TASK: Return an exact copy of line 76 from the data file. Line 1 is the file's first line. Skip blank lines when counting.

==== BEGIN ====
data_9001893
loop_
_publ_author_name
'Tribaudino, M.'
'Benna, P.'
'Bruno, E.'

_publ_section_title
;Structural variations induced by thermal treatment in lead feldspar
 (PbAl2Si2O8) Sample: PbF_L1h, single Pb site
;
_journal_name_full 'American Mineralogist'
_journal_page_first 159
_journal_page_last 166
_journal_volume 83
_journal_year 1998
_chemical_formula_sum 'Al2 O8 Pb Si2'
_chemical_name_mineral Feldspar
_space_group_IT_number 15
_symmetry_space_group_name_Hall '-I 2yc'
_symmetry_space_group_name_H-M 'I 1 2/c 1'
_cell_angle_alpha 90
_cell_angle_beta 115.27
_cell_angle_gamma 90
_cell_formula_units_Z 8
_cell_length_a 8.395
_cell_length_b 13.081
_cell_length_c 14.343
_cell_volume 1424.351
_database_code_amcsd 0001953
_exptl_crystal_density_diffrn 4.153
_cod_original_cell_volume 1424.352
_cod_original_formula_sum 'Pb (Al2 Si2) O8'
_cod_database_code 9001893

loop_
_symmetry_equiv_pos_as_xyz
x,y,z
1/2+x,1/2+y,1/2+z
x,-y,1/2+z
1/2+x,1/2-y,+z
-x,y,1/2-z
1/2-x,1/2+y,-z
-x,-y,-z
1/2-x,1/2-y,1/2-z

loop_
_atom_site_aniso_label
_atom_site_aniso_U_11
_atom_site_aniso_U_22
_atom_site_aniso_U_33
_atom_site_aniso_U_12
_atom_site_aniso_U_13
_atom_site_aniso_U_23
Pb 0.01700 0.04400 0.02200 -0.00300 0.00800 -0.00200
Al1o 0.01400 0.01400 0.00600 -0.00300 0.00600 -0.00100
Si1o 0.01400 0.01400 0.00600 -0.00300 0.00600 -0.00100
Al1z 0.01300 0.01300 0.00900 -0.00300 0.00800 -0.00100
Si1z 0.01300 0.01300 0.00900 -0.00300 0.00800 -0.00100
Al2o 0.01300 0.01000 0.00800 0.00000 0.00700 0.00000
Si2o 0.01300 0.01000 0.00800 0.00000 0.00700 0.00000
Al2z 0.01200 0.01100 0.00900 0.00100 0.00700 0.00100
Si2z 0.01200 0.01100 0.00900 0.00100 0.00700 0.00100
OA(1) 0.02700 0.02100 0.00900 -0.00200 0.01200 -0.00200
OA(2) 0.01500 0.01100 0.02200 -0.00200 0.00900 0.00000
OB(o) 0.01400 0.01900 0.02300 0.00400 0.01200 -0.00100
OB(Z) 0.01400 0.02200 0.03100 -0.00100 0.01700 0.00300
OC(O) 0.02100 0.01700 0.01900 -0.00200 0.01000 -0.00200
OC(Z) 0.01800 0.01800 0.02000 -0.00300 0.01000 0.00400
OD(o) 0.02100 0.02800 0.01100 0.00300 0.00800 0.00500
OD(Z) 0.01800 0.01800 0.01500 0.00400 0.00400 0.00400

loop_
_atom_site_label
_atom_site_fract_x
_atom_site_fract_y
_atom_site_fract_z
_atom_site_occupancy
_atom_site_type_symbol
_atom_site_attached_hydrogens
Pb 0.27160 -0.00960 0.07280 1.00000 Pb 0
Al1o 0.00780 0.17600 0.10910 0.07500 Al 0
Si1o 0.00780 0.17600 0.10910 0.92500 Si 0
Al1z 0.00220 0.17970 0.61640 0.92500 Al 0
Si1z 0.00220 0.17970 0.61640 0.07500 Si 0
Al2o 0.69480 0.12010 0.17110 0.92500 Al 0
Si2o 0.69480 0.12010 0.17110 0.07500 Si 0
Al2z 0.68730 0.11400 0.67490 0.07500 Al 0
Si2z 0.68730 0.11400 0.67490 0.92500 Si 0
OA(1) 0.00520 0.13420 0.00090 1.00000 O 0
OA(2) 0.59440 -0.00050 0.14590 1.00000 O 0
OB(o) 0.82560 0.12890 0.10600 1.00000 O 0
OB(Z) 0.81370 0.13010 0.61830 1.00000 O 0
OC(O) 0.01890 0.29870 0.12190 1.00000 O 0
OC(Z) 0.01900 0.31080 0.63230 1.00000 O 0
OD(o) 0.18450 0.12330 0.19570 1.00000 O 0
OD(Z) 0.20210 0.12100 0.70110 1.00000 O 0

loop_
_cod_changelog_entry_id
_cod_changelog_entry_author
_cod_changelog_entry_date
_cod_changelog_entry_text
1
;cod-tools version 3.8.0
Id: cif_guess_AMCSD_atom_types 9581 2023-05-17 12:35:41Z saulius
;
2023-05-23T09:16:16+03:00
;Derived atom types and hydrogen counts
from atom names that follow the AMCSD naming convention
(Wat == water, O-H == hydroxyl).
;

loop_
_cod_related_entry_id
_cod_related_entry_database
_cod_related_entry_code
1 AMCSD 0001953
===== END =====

_atom_site_attached_hydrogens